This sounds like the kind of problem you’d want to have – hitting growth targets and achieving enough new customers. But sometimes when businesses reach this point, they become so busy focusing on those customers that they forget about the need to continue to drive new business.
If you’ve hit all your targets, don’t get too conformable and stop chasing leads unless you want to plateau your growth, says Gavin Johns, Partner at DFK Hirn Newey.
If your business is struggling to grow, this might be a contributing factor. But what else is at play? Is it a lack of prioritising marketing, fluctuating industry trends or something more?
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Cash flow planning
“Businesses don’t always manage their cash flow well, which impedes on their ability to grow if you don’t have funding,” says Johns. Securing the capital you need to grow your business is dependent on your ability to win support for your business trajectory, which means being able to present compelling ideas accompanied by robust planning.
“If you have difficulty in obtaining funding, keep in mind that the banks want to see that you’ve got a plan – cash flow projections and good budgets get looked upon very favourably.”
Consider who in your business is managing these budgets and plans. Are there systems in place that allow you to access and share and contribute to accurate information quickly?
While this influence is out of your control, all businesses must comply with statutes and regulations and remain aware of any changes that can affect your product or service.
“We’ve seen clients that have had to diversify in another area to overcome the fact that the Government has changed the rules on their existing products,” says Johns.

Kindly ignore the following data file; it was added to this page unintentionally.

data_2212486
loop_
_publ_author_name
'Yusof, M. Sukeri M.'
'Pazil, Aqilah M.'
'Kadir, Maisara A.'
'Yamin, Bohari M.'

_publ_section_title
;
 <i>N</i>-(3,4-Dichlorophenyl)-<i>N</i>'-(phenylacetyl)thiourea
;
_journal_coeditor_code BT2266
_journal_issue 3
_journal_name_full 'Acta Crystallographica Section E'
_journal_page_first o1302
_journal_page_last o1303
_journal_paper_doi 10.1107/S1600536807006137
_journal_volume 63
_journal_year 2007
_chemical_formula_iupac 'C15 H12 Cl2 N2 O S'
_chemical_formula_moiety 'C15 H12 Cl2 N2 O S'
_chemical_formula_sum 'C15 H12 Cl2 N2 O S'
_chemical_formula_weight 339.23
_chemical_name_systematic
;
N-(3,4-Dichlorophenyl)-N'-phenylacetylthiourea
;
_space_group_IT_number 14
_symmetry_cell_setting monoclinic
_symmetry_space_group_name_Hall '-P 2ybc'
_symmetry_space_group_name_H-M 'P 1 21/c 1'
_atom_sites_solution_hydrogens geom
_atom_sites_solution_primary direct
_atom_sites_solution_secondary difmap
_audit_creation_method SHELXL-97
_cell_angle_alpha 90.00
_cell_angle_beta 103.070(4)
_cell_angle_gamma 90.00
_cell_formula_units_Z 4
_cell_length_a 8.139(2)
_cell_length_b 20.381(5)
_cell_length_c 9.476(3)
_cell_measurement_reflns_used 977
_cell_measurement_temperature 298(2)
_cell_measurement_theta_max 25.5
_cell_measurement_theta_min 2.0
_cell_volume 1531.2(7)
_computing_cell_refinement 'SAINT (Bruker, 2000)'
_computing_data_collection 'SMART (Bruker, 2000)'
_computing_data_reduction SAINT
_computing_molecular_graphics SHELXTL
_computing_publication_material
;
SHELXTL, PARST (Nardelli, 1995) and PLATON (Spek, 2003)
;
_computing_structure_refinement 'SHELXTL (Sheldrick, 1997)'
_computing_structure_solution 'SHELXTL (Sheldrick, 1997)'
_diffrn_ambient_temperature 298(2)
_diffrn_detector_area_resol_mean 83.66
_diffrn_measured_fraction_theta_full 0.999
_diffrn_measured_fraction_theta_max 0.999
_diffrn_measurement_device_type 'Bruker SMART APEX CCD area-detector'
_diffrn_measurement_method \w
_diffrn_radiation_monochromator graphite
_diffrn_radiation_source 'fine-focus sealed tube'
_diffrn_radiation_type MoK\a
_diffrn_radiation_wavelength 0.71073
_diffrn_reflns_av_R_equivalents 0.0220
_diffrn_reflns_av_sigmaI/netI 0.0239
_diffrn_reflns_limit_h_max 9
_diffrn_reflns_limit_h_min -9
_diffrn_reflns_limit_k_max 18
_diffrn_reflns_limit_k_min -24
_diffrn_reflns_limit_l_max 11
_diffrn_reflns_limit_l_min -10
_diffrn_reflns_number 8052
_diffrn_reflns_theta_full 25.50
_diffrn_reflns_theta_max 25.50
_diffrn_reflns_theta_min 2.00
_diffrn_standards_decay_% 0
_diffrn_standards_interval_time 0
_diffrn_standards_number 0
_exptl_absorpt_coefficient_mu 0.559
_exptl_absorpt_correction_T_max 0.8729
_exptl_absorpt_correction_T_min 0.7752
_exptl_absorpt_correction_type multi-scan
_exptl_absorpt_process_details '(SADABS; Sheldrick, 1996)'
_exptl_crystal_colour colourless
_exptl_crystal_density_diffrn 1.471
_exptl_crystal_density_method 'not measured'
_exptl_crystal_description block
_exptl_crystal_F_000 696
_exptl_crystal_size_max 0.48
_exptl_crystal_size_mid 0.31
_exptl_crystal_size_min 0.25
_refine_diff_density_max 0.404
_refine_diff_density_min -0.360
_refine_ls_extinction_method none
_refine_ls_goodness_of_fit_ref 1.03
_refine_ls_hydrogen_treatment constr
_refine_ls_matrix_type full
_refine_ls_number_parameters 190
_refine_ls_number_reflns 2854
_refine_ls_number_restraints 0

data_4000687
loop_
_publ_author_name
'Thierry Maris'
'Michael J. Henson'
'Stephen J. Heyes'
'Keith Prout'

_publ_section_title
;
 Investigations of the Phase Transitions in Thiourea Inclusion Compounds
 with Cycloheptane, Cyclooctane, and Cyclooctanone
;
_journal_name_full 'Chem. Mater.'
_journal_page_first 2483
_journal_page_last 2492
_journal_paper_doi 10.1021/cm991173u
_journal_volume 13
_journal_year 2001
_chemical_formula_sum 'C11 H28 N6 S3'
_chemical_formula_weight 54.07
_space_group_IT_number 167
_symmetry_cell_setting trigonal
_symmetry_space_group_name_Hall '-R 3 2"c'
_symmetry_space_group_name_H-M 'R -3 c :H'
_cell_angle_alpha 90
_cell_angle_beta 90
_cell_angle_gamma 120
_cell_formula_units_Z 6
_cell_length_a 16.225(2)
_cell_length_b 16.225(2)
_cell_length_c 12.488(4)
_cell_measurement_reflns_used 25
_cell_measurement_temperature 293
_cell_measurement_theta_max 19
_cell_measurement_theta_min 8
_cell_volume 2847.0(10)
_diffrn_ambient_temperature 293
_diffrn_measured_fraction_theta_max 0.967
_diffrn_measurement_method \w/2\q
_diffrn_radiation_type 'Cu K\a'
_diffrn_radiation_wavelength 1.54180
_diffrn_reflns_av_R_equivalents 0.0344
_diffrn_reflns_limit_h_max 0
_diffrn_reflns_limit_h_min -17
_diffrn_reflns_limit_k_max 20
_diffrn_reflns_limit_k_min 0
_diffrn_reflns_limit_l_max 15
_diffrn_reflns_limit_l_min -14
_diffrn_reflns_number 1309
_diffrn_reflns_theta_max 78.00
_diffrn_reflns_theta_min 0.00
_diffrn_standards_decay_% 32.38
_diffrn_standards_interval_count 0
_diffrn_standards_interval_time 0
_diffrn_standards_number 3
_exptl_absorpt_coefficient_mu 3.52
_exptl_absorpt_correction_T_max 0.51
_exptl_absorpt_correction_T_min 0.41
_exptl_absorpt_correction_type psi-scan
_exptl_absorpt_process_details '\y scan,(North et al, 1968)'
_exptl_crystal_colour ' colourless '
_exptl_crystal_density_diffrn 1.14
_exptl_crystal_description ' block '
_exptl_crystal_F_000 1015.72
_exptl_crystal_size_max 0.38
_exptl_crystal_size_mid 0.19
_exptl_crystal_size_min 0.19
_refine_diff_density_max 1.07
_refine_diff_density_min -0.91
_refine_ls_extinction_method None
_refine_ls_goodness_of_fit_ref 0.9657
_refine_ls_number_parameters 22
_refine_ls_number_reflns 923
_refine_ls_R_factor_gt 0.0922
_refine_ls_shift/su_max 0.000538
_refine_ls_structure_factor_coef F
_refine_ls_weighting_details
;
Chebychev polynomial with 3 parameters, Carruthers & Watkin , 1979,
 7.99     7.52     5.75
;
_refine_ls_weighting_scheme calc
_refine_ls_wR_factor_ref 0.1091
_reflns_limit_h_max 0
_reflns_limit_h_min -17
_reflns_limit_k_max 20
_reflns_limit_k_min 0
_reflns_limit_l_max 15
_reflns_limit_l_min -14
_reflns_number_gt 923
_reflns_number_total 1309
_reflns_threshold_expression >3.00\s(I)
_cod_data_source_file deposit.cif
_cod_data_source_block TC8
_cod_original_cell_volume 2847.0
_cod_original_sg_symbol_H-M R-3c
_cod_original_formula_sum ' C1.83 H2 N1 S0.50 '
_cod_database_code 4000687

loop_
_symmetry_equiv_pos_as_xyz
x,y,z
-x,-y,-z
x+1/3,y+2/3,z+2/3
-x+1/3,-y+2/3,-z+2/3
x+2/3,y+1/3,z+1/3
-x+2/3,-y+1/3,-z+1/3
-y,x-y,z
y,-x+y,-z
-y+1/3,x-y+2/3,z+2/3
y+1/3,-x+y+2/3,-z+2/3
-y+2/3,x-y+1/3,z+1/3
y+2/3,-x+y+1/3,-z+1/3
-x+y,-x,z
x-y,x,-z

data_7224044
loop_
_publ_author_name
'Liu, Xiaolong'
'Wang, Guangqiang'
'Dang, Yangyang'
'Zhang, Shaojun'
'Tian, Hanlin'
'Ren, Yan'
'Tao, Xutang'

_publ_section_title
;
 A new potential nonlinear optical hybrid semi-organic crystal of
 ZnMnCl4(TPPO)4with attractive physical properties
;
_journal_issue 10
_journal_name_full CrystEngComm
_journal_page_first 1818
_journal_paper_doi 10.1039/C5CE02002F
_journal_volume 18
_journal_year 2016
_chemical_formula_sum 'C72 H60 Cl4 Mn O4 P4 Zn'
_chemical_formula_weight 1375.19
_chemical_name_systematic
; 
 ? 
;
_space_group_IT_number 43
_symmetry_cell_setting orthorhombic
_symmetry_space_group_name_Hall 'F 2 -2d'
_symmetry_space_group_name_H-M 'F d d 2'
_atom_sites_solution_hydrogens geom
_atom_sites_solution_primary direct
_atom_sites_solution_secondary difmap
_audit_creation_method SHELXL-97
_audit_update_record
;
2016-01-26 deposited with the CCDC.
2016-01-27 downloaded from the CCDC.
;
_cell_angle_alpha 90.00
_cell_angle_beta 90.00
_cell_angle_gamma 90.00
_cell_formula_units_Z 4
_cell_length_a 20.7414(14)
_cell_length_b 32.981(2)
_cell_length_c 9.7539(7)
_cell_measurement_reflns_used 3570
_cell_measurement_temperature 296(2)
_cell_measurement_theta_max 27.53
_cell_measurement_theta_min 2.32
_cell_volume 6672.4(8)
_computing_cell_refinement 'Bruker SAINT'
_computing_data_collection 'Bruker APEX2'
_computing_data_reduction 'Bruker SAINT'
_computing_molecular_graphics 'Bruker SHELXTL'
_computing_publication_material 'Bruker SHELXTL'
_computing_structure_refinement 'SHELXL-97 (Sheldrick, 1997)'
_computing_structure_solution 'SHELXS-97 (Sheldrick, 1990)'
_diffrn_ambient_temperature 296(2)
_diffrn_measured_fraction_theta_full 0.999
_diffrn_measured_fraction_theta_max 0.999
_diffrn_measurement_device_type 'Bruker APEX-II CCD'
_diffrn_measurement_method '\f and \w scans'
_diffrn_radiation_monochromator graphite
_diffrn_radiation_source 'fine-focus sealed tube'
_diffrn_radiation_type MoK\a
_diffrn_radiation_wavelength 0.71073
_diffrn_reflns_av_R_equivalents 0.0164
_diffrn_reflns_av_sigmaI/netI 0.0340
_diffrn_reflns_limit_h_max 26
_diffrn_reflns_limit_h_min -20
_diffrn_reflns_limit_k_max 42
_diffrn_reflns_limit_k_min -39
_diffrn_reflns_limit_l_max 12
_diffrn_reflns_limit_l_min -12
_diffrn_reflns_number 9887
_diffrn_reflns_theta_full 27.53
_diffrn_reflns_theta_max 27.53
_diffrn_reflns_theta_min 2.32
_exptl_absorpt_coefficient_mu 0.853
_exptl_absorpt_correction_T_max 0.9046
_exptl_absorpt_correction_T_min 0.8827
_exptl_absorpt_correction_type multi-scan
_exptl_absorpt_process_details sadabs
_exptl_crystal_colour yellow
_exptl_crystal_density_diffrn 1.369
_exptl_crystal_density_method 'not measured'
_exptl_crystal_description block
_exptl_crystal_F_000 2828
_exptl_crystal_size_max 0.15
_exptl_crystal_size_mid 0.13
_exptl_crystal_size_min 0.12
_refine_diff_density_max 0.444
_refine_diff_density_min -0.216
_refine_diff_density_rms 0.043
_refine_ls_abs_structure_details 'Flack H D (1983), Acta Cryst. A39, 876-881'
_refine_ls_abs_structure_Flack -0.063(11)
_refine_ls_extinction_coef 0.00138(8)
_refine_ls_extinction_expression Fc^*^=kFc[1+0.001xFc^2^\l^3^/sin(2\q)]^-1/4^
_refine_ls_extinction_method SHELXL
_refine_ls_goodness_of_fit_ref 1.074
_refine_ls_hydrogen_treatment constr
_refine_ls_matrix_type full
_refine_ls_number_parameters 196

Staying informed and ensuring that key staff members are equally up to date is critical. Again, if reviewing government regulations is made a key activity as part of your business planning, you’ll avoid being caught out when things change.
Capital acquisition expenses
As part of your business plan, you need to include a capital acquisition proposal to ensure you have the funds long-term. What sort of machinery do you need to buy? When does it need to be replaced?
“If you do use multiple pieces of expensive equipment, stagger your large outlays over several years.”
Don’t be afraid to use borrowed funds on capital expenditures, or even generally, if you need overdraft for your cash flow.
“Some people are scared to borrow, but talk to your banker, develop a good relationship and see what they can do,” says Johns.
Looking to plan for growth?
- Stick to your business plan: You’ve done all the hard work and the research, so stick to it. The business plan needs to be a living, breathing, document that you constantly monitor, rather than something you set and forget.
- Constantly monitor your cash flow projections: Be clear about what you want your business bottom line to look like by the end of each year. Revenue growth, smooth cash flow and the ability to re-invest in your business should be re-examined goals.
- Devote enough time to each area to stimulate growth: This is your 80 – 20% rule. Taking the effort to develop all areas of the business. Step back from the daily grind to see the big picture and avoid getting bogged down in the down in the details.
- Surround yourself with the right strategy partners: An accountant, lawyer and banker are the main three. They need to be part of your team and on the journey with you.
Written by: Thea Christie
Structure, strategy and cashflow, these are just three of the core areas you need to focus on for profitable growth – how is your business tracking? Complete a short survey and receive a DFK Profitable Growth Scorecard specific to your business and a complimentary Growth Strategy consultation with a DFK Business Advisor.
DFK ANZ is a national association of 15 independent accounting and business advisory firms. Established in 1991, it has built a strong reputation as leading experts, and is listed as number 22 on the latest BRW Top 100 Accounting firms.